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6 Types of Myasthenia Gravis: What Are the Differences?

Posted on January 23, 2024

If you or a loved one has been diagnosed with myasthenia gravis, you may wonder about the various types and how they are different. Doctors typically divide myasthenia gravis into three categories based on:

  • The part of the body affected by myasthenia gravis symptoms
  • The types of immune system proteins (antibodies) a person has
  • The person’s age at diagnosis

This article explores the types of myasthenia gravis and how your doctor may classify them. The type you have will play a role in the myasthenia gravis symptoms you experience and which treatment options your doctor may recommend.

Myasthenia Gravis Based on Affected Areas of the Body

Myasthenia gravis is an autoimmune disorder, meaning that the body’s own immune system attacks healthy cells and tissues. Specifically, the immune system creates proteins known as autoantibodies that tag certain parts of muscle cells for destruction. This process causes weakness in any of the body’s voluntary or skeletal muscles (the muscles we control on demand).

There are two main types of myasthenia gravis — ocular myasthenia gravis (which involves symptoms affecting the eyes) and generalized myasthenia gravis. The treatments for ocular and generalized myasthenia gravis are typically the same. Doctors may prescribe:

  • Immunosuppressive drugs such as azathioprine (Imuran and Azasan) to dampen the immune system
  • Corticosteroids such as prednisone to control inflammation
  • Acetylcholinesterase inhibitors, such as pyridostigmine (Mestinon)

Depending on details about the type of myasthenia gravis you have, your doctor may recommend newer, targeted drugs such as:

1. Ocular Myasthenia Gravis

People with myasthenia gravis usually notice ocular symptoms as the first sign of their condition. They may have ptosis (droopy eyelids) due to weakened eyelid muscles. One or both eyes may be affected. In some cases, your eyelids may be so weak that you have trouble seeing.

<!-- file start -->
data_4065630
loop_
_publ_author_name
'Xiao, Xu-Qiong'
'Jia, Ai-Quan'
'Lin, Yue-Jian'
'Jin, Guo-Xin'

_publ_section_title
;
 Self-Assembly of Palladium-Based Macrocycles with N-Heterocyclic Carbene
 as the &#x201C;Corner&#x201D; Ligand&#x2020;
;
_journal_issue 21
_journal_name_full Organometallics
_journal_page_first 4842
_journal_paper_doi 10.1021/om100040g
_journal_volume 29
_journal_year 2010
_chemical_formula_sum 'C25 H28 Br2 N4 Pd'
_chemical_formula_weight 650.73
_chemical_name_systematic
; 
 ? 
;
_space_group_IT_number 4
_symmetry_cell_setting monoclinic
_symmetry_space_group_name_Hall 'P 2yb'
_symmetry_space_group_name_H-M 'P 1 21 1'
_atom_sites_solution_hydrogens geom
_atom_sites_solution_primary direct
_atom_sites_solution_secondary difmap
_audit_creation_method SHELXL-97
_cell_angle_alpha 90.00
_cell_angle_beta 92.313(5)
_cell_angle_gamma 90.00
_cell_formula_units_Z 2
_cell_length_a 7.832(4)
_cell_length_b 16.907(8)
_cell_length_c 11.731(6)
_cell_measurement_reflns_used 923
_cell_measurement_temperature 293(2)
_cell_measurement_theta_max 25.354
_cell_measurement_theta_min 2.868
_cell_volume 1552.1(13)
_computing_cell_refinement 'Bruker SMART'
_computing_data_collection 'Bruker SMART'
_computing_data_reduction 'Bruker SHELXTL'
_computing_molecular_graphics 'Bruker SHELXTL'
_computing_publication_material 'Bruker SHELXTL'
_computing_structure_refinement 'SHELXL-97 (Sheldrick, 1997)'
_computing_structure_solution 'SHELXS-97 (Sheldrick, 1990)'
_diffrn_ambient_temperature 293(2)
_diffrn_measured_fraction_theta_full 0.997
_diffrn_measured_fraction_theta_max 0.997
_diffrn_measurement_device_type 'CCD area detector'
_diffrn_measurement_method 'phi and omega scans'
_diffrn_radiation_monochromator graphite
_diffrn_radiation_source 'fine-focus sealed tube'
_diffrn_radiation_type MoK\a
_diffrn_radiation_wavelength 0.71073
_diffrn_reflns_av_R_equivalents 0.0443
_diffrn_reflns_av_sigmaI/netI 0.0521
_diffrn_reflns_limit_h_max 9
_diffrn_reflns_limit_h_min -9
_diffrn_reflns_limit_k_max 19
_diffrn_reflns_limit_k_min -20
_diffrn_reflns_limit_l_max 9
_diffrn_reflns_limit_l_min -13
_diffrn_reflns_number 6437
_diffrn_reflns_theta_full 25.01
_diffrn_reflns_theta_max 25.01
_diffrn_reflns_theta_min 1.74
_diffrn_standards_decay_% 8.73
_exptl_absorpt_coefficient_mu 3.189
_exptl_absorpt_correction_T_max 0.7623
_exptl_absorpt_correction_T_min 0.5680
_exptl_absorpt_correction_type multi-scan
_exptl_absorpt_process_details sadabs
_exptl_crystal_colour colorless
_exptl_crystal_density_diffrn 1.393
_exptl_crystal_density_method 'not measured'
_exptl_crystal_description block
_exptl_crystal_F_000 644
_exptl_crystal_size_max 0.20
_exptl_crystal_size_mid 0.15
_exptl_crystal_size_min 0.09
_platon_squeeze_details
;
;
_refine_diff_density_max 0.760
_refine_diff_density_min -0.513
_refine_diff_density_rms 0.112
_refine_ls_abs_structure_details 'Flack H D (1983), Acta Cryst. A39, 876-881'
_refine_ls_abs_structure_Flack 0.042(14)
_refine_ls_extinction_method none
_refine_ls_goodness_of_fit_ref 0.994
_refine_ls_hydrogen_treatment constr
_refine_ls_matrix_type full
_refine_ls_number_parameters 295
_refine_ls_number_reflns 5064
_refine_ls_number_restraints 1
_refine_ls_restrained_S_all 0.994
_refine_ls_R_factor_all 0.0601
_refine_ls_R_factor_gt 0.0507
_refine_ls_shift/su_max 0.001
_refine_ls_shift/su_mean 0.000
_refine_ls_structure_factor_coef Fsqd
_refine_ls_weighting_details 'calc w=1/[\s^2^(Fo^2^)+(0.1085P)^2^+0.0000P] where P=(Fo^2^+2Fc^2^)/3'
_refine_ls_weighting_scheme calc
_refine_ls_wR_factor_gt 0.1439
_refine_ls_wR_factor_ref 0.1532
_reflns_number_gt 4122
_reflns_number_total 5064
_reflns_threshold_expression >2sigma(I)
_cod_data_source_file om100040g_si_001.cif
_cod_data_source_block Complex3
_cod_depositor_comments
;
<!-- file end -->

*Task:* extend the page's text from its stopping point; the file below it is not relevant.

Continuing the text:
Myasthenia gravis can also affect the extraocular muscles. These muscles attach to the eyeball and control its movement within the eye socket. People with weakened eye muscles from myasthenia gravis can develop diplopia (double vision). Your brain and eye muscles work hard to keep your eyes aligned and your vision sharp. Double vision occurs when the eyes become misaligned, causing you to see the same object in two different locations.

Overall, more than half of people with myasthenia gravis develop droopy eyelids and double vision as the first signs of the condition. Around 15 percent of people with ocular myasthenia gravis never progress to generalized myasthenia gravis.

2. Generalized Myasthenia Gravis

Roughly 50 percent of people who experience ocular symptoms will go on to develop generalized myasthenia gravis within two years. Muscle weakness in generalized myasthenia gravis tends to spread from the top of the body down. At first, you may notice symptoms affecting your face, jaw, and neck. This is known as bulbar weakness because it affects the nerves that come from the bulblike area of the brainstem.

Around 15 percent of people with generalized myasthenia gravis experience symptoms from bulbar weakness, according to the Muscular Dystrophy Association. These include difficulties with:

  • Chewing
  • Swallowing (known as dysphagia)
  • Talking (known as dysarthria), causing speech to sound nasally or slurred
  • Controlling facial expressions

Muscle weakness in generalized myasthenia gravis can also continue spreading downward, affecting the arms and hands, then the legs. People with generalized myasthenia gravis may have trouble standing up from a sitting position, climbing stairs, or lifting their arms over their heads.

Myasthenia Gravis Based on Antibody Type

People with myasthenia gravis typically have one of three types of autoantibodies, or immune proteins attacking the tissues, that cause their symptoms. The type of autoantibodies you have can play a role in your symptoms and what treatments may work best.

3. Acetylcholine Receptor Antibody-Positive Myasthenia Gravis

Our nerves and muscles use the chemical messenger acetylcholine to communicate with one another. Acetylcholine sends signals through the neuromuscular junction (NMJ), the space between nerve endings and muscle fibers.